The Intermediary Mortgage Lenders Association (IMLA) is seeking clarity from the government around the future of the Help to Buy Equity Loan Scheme (HTB).
The trade body, which represents 43 UK banks, building societies and specialist lenders, is looking to avoid destabilisation of the housing market and preserve the ability to offer first-time buyers home financing.
IMLA, which represents the large majority of first-time buyer loan underwriters in the UK, says that the scheme has been well-supported by its members and has had significant success in contributing to key government targets such as helping more first-time buyers access the housing ladder since HTB was introduced in 2013.
To date, the HTB equity loan scheme has resulted in almost 170,000 new homes being built and purchased in England, 81% of which were by first-time buyers. Furthermore, it is estimated that 43% would not have been able to purchase their home without HTB assistance. IMLA argues that this has been a major contributor to restoring UK-wide first-time buyer lending to pre-crisis levels, with UK first-time buyer mortgage approvals up by 34% since the scheme began.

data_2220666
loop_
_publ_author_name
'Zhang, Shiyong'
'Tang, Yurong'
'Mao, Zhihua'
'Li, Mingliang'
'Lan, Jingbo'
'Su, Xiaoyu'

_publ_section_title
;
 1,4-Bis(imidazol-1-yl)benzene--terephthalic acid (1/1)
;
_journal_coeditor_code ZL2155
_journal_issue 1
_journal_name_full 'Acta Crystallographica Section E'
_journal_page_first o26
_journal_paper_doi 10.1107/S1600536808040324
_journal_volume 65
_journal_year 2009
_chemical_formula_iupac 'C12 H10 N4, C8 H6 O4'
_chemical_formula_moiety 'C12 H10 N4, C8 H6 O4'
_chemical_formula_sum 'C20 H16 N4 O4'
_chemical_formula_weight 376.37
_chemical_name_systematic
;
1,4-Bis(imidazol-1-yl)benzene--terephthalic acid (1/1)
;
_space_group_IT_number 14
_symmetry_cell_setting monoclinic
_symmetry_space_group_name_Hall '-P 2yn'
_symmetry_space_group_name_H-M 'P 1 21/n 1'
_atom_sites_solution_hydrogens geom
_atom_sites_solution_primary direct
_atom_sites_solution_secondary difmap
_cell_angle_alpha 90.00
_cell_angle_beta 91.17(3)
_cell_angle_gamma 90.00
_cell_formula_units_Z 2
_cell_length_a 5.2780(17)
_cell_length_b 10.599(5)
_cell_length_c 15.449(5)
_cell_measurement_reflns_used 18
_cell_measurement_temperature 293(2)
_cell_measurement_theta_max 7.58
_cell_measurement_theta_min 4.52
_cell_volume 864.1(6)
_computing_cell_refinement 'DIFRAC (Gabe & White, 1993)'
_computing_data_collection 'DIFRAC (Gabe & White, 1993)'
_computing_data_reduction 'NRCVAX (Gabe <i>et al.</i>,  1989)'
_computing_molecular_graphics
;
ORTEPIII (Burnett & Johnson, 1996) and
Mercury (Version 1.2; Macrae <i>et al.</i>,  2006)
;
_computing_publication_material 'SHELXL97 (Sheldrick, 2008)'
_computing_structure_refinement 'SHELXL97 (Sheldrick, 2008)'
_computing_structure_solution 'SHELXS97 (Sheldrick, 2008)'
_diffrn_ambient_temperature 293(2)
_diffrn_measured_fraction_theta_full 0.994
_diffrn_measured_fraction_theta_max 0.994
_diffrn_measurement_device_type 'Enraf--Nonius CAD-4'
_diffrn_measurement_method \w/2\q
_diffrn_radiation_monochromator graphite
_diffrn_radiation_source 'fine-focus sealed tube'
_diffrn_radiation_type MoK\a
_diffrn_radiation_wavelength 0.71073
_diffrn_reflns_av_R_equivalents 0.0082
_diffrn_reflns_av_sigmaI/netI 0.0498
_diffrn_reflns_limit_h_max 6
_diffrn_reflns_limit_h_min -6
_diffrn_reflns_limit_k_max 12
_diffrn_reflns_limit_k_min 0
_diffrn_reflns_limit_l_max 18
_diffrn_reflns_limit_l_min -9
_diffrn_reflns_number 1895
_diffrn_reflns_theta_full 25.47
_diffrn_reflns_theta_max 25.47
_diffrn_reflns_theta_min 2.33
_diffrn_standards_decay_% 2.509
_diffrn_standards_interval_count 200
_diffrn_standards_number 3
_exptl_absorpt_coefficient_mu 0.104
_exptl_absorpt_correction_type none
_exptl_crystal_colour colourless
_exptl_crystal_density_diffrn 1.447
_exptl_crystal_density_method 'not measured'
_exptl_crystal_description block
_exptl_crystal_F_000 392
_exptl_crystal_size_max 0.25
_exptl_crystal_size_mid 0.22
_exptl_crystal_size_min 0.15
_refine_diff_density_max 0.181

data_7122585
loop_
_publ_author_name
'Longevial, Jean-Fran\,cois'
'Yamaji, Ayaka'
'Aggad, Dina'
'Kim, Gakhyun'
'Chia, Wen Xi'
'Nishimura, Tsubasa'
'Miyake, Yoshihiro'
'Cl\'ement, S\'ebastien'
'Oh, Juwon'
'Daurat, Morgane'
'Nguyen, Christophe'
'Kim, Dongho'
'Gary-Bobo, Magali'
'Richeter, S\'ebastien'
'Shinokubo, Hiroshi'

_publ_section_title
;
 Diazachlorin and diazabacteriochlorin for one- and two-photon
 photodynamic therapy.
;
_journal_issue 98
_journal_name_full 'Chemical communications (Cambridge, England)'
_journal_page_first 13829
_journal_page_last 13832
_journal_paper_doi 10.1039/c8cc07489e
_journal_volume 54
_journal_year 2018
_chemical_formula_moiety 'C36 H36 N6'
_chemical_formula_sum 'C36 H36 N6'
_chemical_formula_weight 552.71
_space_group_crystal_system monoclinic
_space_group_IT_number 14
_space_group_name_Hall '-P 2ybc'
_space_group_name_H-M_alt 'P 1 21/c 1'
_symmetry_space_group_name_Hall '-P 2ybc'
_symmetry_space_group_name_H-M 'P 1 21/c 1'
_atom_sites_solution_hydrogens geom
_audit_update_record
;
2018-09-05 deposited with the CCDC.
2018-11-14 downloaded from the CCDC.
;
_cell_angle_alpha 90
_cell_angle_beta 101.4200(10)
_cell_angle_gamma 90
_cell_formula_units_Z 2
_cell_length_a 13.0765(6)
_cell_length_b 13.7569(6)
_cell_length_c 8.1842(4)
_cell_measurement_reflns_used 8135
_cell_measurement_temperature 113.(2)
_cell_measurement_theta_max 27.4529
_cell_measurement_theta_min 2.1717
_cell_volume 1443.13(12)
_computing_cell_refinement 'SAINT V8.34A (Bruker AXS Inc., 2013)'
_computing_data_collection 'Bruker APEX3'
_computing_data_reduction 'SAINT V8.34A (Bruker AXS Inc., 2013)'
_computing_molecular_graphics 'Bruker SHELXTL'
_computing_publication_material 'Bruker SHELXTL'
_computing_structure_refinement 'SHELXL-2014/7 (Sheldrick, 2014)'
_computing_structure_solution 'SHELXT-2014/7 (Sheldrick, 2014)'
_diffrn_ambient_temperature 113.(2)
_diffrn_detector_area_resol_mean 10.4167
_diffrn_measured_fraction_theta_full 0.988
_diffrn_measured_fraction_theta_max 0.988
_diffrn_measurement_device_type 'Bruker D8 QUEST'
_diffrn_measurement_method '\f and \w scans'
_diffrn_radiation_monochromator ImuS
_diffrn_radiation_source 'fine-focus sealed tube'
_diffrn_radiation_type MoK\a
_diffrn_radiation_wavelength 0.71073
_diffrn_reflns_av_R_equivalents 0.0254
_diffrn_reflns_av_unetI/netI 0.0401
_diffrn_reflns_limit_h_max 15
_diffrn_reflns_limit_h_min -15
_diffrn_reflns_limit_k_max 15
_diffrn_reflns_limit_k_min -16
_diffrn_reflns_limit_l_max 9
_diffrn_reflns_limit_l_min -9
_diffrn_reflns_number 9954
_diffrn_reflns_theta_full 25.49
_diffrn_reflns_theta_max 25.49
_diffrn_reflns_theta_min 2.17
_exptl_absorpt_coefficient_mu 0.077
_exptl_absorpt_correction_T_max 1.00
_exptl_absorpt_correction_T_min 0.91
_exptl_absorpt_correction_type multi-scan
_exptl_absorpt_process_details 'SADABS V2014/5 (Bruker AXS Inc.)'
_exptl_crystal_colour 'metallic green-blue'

IMLA says it recognises that the government may wish to review the current scope of the scheme and possibly make some adjustments, but warns against a policy cliff-edge that would leave many first-time buyers unable to secure a mortgage. With the support of HTB, mortgage lenders have been able to offer loans to younger borrowers who otherwise would not have been able to secure funding for a new build property under existing prudential lending criteria.
In September, IMLA outlined all its concerns in a letter to the Chancellor, Philip Hammond. It was hoped that an announcement might be made at the recent Conservative Party Conference, and IMLA says it was pleased to note the positive reference to HTB made by the Chancellor in his speech.
Kate Davies, executive director at IMLA, said: “We are concerned that funding for HTB is due to be withdrawn in 2021, and that there has as yet been no clear signal as to what, if anything, might replace it.
“Given its success – and its importance in boosting both home ownership and housing supply – we believe that some form of government support should continue.
“Lenders and borrowers place heavy reliance on the scheme, and a major step-change to arrangements would risk significant market disruption and potentially undermine the government’s ambitious targets for new housing supply.
“If changes to the scheme are being proposed, lenders will need appropriate notice in order to plan ahead and deliver positive outcomes – hence our wish to have clarity as soon as possible on the government’s intentions.
“We look forward to hearing the government’s plans and to work closely to continue the development of what has become a key element of housing policy.”